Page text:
What does a death by hanging say about Lane Pryce?
In hanging-by-government, the length of the rope and the fall has determined standards that all but guarantee a man will break his neck during his last plummet on earth. In most homegrown cases, however, a person who has hanged himself will not break his neck, usually because the rope is too short or the fall not sharp enough. In these cases, the man will merely strangle to death.
After what is hopefully a mercifully short time, the man will pass into unconsciousness and then expire. From the furrows in Lane’s neck, he seems to have used a rather strong cord, leading to those unsightly bloody gouges and protruding tongue that confront our SCDP folk with the singularity drawing near.
What else did we notice from our friends’ reactions? A certain indication of olfactory unpleasantness, resultant from a hanged body’s evacuation of the bowels upon descent.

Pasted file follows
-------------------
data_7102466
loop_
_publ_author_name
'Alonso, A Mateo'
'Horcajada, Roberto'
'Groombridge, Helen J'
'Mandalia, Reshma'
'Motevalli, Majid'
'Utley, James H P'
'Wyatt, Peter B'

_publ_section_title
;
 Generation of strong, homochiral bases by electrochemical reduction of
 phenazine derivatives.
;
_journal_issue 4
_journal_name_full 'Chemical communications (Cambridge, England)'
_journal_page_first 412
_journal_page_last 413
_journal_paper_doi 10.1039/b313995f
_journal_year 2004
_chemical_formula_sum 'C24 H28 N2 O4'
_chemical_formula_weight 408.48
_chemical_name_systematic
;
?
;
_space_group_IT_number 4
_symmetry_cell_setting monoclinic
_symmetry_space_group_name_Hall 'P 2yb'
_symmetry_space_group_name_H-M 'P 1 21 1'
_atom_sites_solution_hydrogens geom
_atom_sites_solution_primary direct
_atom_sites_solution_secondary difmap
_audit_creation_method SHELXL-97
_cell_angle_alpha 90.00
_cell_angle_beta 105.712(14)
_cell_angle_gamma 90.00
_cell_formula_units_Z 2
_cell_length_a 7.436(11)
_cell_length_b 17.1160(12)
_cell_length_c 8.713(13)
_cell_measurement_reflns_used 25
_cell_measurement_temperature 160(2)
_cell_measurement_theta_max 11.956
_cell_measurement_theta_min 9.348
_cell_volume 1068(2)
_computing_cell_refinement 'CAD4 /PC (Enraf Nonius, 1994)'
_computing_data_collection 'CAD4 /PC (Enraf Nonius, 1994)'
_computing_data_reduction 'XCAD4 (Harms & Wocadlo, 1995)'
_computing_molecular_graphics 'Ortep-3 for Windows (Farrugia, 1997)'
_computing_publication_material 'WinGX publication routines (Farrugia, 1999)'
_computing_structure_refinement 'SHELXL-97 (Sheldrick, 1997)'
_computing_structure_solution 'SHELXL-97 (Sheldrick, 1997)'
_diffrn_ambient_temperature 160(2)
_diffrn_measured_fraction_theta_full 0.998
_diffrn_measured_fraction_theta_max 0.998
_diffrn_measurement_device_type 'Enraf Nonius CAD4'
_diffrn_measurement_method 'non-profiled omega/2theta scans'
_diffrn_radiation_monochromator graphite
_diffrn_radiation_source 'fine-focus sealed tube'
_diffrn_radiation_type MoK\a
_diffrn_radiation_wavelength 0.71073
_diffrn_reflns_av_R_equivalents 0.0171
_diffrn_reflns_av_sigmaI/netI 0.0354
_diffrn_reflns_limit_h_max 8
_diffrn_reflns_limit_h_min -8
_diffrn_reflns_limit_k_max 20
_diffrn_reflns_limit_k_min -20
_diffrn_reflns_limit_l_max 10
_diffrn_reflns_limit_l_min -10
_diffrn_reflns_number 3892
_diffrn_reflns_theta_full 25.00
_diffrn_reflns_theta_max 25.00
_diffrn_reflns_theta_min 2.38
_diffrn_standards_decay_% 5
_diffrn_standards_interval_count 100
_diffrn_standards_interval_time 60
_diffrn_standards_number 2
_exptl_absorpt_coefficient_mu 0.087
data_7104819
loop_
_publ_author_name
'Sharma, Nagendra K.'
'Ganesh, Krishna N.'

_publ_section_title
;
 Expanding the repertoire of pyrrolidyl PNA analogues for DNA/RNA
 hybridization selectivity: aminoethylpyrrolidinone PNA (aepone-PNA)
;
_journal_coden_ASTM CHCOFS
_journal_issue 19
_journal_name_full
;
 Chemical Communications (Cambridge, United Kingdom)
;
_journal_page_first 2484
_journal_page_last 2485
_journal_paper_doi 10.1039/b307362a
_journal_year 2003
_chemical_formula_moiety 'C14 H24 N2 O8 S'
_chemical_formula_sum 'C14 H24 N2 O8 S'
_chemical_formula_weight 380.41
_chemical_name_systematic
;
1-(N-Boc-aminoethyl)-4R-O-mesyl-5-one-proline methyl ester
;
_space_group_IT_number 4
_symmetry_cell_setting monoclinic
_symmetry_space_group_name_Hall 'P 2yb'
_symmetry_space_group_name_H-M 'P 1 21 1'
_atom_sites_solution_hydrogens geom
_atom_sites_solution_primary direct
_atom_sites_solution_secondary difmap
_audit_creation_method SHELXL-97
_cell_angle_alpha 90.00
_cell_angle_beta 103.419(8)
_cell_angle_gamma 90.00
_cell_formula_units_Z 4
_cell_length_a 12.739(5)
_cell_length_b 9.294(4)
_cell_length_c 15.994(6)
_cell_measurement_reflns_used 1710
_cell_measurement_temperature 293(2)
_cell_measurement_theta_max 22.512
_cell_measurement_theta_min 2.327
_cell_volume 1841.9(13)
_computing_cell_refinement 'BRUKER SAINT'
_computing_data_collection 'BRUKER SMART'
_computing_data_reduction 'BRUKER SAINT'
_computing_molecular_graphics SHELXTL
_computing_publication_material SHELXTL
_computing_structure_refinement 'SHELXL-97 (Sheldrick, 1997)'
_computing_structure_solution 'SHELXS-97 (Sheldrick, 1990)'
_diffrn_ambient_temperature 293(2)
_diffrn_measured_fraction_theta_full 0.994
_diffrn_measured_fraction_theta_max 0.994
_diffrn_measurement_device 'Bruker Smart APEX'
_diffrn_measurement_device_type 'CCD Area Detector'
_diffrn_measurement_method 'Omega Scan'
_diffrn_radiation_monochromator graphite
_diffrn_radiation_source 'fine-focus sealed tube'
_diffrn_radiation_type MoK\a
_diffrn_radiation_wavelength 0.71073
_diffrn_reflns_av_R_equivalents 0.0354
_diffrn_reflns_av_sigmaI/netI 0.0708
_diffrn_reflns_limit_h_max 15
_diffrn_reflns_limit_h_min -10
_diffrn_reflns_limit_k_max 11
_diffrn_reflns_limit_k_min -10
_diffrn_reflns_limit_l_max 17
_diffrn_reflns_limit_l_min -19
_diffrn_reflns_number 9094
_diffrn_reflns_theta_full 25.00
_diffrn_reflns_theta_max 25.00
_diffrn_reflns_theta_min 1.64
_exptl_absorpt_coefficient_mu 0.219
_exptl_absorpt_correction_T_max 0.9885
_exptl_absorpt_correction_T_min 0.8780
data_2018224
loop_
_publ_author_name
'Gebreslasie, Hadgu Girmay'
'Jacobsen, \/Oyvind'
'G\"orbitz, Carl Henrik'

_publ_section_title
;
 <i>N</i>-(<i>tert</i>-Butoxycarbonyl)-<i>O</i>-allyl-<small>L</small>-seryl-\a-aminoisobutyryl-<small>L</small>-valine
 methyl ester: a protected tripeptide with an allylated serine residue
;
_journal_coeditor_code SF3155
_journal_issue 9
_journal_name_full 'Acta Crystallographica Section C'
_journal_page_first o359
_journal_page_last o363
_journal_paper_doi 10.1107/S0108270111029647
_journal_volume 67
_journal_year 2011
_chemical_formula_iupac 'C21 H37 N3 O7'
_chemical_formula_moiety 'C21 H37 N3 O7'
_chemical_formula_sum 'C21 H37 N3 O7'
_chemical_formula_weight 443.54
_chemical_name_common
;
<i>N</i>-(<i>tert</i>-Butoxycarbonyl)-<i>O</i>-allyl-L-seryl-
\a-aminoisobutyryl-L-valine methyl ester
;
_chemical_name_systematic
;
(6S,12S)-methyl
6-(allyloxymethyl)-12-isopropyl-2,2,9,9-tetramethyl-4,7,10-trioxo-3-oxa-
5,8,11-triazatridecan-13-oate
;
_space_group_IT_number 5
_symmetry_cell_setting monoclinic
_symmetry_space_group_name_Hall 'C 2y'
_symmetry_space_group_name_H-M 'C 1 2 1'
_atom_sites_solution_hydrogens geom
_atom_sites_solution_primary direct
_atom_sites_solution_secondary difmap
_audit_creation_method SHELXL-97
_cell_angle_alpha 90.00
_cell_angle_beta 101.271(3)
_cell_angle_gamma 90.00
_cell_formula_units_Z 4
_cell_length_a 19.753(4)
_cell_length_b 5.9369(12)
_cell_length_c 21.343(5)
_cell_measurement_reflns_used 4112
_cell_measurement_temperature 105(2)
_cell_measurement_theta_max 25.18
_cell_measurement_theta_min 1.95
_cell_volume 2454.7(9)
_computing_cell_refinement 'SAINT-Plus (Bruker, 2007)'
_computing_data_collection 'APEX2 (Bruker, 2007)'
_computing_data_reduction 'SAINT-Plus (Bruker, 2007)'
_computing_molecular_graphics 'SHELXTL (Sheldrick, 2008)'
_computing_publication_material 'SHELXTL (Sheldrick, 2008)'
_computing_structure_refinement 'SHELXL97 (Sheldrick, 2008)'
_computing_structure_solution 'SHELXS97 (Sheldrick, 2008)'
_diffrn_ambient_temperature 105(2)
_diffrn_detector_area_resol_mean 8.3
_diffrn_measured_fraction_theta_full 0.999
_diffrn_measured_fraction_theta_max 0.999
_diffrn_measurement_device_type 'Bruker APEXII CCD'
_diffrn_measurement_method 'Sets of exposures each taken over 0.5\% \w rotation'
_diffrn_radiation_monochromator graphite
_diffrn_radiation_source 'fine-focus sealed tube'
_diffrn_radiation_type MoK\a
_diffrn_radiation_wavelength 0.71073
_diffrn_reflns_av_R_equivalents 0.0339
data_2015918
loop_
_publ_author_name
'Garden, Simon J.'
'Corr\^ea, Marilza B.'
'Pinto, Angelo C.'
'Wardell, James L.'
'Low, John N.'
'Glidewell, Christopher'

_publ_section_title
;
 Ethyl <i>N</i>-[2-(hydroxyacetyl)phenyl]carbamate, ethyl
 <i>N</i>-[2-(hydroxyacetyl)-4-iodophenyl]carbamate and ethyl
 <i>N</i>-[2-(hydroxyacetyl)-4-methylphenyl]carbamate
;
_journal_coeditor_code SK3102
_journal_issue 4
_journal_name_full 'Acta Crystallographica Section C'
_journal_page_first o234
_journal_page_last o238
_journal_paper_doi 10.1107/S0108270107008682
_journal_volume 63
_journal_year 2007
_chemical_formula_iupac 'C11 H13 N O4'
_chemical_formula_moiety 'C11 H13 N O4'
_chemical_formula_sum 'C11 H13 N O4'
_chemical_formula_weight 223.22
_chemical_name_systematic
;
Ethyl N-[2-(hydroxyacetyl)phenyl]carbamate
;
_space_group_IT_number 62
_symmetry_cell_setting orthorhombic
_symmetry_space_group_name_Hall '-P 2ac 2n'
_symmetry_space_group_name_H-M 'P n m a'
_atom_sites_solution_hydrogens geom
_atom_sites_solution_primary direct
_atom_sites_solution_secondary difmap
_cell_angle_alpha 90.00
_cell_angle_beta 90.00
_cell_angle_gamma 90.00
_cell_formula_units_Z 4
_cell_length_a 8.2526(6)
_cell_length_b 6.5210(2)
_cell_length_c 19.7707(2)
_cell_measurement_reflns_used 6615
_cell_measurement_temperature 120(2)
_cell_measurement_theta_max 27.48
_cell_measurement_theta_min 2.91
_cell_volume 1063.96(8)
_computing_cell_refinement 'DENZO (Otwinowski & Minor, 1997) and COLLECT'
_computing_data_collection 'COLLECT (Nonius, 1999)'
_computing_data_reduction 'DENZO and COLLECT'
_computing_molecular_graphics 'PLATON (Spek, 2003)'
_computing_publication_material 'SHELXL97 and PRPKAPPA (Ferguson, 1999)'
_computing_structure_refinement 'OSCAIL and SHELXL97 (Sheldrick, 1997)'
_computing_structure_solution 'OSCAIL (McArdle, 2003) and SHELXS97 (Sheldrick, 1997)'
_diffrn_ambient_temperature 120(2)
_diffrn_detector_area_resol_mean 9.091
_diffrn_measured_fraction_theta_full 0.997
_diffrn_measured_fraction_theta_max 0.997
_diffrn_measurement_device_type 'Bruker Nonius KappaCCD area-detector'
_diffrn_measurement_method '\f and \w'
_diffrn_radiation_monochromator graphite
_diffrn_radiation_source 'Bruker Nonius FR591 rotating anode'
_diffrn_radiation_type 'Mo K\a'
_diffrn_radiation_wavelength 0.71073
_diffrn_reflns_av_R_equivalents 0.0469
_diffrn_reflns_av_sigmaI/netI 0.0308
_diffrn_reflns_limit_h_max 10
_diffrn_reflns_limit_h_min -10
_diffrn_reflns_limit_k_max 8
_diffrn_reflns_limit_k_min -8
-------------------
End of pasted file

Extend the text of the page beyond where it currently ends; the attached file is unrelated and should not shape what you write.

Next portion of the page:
Why did Lane hang himself instead of other possibly less grisly options? There’s a rich literary history perhaps the old British schoolboy in him couldn’t resist:
The Greeks had a storied tendency to hang their heroes, for one thing. (And to take their lives thusly in real life, as well.) Sophocles, in his take on the classic heroine Antigone, sent her off to a death by hanging, replete with righteousness:
"When I have suffered my doom, I shall come to know my sin; but if the sin is with my judges, I could wish them no fuller measure of evil than they, on their part, mete wrongfully to me."
Perhaps that’s what leaving that resignation letter was: a gesture of spite to his judges. The effluvia served that purpose well, too!
We’ve had a palpation toward suicide for the whole season, as discussed inter alia. Remember Don’s little drawing on his notepad from earlier this season (pictured above)? It certainly set the tone for the season. In any case, we know exactly why Don reacted so badly to Lane’s hanging. Poor Adam Whitman.